Mushrooms

Food
Mushrooms

Oyster mushrooms, blewits, porcini, chanterelles, morels, button mushrooms, shiitake... Worldwide, there are nearly one million known species of fungi. Anthropologists have also found evidence that virtually all ancient civilizations included mushrooms in their diet, right from the very dawn of humanity. In the 1st century, Pliny the Elder had even drawn up a very precise classification of edible and poisonous species! In France, although it remains easy to pick mushrooms in the woods and forests in autumn, more and more varieties are being cultivated and are available all year round.

Nutritional information

The mushroom is neither animal nor plant; it belongs to the separate, third category of fungi. A biological specificity that gives them added value as compared to other "vegetables". Whilst they are growing, mushrooms synthesize additional enzymes that enable them to stock a wide range of antioxidant minerals. The result is that mushrooms are particularly rich in essential minerals such as copper and selenium, together with zinc and potassium giving mushrooms not only excellent anti-inflammatory properties but also making them an essential ally for your immune defenses (1). And most fungi also contain active antibacterial agents (2).

Mushrooms are excellent for your skin tone and your hair! Copper has a positive impact on the pigmentation of the skin and the hair and helps to keep both healthy (3). Mushrooms are rich in insoluble fiber, that facilitates intestinal transit. Like other fruits and vegetables, they contain antioxidant flavonoid acids, essential for the body to fight the free radicals that cause oxidative stress, the cause of cell degeneration. Regularly eating mushrooms could combat some cancers, such as breast cancer (4). These antioxidants are also the guarantors of good cardiovascular health.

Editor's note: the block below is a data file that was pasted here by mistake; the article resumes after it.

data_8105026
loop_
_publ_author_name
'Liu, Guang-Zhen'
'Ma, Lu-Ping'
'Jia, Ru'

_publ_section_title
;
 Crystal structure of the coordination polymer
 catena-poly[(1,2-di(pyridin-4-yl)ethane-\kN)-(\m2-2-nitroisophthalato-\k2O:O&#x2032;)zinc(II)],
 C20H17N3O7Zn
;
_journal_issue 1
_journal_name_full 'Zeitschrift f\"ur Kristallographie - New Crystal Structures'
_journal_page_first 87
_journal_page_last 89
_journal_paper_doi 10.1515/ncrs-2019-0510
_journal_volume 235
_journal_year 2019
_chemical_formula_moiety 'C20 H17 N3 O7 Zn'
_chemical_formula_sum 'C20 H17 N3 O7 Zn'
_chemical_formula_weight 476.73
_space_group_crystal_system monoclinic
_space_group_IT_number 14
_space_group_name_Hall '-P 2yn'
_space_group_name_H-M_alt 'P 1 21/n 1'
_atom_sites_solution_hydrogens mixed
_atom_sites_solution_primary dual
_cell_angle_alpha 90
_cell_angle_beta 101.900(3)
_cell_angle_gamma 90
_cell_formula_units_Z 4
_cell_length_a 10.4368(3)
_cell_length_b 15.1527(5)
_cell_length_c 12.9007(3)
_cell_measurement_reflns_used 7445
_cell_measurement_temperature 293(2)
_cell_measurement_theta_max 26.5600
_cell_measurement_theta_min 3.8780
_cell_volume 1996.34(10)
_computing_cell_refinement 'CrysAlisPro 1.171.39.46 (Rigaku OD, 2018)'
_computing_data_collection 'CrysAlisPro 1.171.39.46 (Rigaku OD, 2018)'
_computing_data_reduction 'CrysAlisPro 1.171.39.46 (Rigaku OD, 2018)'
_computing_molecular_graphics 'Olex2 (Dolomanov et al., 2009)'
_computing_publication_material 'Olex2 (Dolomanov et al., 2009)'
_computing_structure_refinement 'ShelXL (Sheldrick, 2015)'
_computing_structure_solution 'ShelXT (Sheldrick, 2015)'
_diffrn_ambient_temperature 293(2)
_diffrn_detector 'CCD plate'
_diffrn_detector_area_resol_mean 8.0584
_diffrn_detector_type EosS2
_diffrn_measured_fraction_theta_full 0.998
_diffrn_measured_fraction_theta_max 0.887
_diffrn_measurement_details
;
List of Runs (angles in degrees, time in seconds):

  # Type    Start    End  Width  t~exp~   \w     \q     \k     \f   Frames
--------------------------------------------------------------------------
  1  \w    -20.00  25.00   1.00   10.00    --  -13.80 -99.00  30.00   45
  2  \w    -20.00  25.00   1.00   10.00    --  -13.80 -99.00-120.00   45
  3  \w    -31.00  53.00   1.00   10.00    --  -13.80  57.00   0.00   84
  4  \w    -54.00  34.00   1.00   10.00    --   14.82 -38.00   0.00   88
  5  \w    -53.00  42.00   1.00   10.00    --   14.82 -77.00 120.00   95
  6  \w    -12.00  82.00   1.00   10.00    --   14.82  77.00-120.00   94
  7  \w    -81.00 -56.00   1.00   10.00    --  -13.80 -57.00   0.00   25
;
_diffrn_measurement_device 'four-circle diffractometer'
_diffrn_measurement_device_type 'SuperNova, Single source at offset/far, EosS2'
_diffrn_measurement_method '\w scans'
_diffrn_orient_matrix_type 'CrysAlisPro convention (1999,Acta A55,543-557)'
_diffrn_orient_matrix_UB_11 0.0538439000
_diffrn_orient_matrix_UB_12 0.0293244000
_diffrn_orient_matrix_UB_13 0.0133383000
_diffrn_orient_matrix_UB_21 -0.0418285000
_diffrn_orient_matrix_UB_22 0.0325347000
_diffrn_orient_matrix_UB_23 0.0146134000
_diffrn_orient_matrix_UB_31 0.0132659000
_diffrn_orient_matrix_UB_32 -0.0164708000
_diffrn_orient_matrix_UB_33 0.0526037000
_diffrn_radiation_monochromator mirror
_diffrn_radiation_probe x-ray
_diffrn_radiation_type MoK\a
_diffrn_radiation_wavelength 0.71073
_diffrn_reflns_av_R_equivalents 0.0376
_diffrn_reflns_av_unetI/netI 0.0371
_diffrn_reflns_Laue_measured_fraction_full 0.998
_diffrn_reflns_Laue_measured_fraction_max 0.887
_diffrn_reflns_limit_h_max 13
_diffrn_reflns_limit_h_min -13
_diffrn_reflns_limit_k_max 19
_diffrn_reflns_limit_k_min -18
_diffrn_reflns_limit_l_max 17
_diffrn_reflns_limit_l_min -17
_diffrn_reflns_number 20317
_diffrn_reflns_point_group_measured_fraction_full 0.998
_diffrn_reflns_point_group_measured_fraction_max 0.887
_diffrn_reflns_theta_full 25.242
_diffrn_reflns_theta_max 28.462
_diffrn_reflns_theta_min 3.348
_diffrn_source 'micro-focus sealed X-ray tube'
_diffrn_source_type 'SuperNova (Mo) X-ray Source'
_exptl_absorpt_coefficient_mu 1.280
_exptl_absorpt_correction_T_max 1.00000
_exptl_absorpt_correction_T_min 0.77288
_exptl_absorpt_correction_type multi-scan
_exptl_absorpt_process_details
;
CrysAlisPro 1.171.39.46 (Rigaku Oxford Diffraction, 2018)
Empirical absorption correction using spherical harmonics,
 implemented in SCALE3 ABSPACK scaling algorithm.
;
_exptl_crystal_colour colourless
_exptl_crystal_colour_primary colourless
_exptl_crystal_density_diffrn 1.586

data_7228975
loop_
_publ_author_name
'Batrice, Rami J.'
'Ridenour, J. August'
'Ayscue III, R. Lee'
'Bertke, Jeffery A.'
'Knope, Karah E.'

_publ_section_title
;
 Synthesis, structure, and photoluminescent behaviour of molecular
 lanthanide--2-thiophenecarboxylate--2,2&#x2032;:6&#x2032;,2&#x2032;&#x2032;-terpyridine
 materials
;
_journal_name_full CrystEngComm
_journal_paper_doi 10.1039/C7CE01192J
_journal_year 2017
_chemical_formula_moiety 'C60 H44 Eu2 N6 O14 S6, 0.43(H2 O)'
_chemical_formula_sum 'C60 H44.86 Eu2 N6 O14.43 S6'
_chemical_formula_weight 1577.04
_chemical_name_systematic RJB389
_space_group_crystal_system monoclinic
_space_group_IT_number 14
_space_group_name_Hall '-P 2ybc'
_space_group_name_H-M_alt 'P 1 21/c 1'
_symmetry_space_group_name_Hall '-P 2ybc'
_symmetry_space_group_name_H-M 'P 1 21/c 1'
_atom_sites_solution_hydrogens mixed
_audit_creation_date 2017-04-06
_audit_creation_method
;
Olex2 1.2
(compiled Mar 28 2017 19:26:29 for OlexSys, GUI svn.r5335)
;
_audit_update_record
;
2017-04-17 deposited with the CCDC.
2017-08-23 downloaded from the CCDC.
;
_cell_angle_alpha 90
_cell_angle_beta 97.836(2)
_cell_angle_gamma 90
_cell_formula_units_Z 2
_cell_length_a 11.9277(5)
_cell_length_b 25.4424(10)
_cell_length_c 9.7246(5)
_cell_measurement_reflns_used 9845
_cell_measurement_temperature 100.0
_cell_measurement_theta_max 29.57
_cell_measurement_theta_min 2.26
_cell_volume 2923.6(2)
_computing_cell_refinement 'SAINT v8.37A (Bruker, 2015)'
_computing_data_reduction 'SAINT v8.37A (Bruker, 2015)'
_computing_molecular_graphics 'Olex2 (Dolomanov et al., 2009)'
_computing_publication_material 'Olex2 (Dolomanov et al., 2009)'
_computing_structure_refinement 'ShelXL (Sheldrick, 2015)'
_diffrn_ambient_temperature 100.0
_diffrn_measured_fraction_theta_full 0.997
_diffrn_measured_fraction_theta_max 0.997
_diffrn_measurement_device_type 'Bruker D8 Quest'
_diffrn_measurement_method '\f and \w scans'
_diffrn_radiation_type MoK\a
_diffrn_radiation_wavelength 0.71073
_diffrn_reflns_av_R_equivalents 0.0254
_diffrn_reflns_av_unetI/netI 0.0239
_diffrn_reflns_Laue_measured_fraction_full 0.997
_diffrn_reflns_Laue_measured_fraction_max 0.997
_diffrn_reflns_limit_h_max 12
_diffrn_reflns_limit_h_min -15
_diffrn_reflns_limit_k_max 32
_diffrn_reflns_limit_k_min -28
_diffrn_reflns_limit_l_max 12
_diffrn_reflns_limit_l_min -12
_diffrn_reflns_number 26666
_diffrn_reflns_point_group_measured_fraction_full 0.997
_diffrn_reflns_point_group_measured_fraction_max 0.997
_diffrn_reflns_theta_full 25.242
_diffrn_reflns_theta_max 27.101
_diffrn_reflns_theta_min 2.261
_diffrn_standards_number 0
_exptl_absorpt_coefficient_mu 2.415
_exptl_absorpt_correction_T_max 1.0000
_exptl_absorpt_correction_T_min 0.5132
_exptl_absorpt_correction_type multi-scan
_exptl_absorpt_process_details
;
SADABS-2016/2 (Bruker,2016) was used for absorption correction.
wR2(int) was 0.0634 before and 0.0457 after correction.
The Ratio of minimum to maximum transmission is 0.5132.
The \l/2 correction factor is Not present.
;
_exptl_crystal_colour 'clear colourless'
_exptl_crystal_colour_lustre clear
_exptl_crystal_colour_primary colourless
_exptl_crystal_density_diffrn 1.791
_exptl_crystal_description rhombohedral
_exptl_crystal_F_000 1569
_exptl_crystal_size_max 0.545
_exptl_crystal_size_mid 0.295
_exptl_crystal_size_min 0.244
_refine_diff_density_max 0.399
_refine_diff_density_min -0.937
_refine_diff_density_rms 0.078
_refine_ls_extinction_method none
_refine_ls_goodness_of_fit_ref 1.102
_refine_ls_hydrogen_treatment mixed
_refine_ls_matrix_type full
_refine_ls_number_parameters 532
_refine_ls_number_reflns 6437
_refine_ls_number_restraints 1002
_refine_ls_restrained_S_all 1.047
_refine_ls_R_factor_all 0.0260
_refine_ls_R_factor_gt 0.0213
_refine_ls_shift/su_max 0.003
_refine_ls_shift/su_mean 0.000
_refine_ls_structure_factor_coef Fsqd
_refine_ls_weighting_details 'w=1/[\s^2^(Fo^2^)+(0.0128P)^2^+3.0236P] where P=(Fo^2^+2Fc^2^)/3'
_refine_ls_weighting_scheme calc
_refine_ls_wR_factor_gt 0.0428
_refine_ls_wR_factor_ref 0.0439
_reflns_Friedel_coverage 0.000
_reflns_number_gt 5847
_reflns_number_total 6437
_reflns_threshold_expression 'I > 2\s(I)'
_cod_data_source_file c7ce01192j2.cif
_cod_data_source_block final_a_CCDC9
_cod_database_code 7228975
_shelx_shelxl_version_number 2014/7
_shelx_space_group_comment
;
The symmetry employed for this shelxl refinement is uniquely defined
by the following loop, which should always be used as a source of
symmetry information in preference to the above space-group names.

The delicious Japanese shiitake mushroom, for example, is said to have a very positive impact on levels of insulin and cholesterol in the blood, thus limiting the symptoms of chronic diseases such as diabetes and certain cardiovascular conditions (5).

How to store and cook mushrooms

More and more varieties of mushroom produced by organic farming methods are available on the French market: so if you have the opportunity, make the most of these to limit as far as possible the ingestion of pesticides. Although dried or canned mushrooms have equivalent nutritional properties, it is always better to give priority to fresh mushrooms (6). If you have the slightest doubt about the wild mushrooms you pick, we strongly recommend checking with your pharmacist to avoid the risk of poisoning.

Cook fresh mushrooms quickly, they do not keep well after the fourth day after purchase. Each mushroom variety has its own recipe! The delicate flavors of the mushroom are perfect to add to stews but they can also be eaten raw, plain, in salads. Don't hesitate to cook your mushrooms in a wok to give them that appetizing, almost meltingly soft look. Mushroom soup is light and warming, perfect for the long winter months. Well seasoned, with coconut milk or a little garlic, it will delight both young and old. Try something different with your shiitake and simmer them gently in a tasty stock with noodles, small vegetables and coriander. Tip: larger white mushrooms are best stuffed with a homemade filling and finished in the oven with melted cheese over the top. 

Sources : whfoods ; aprifel ; interfel.
References : (1) Dai X, Stanilka JM, Rowe CA, et al. Consuming Lentinula edodes (Shiitake) Mushrooms Daily Improves Human Immunity: A Randomized Dietary Intervention in Healthy Young Adults. J Am Coll Nutr. 2015;34(6):478-87. (2) Hearst, Rachel, et al. "An examination of antibacterial and antifungal properties of constituents of Shiitake (Lentinula edodes) and Oyster (Pleurotus ostreatus) mushrooms." Complementary Therapies in Clinical Practice 15.1 (2009): 5-7. (3) Flesch, Peter. "The role of copper in mammalian pigmentation." Proceedings of the Society for Experimental Biology and Medicine 70.1 (1949): 79-80 (4) Grube BJ, Eng ET, et al. White button mushroom phytochemicals inhibit aromatase activity and breast cancer cell proliferation. J Nutr 2001 December;131(12):3288-93. (5) Choi, Y., et al. "Influence of heat treatment on the antioxidant activities and polyphenolic compounds of Shiitake (Lentinus edodes) mushroom." Food Chemistry 99.2 (2006): 381-387. (6) Dikeman CL, Bauer LL, et al. Effects of stage of maturity and cooking on the chemical composition of select mushroom varieties. J Agric Food Chem 2005 February 23;53(4):1130-8.

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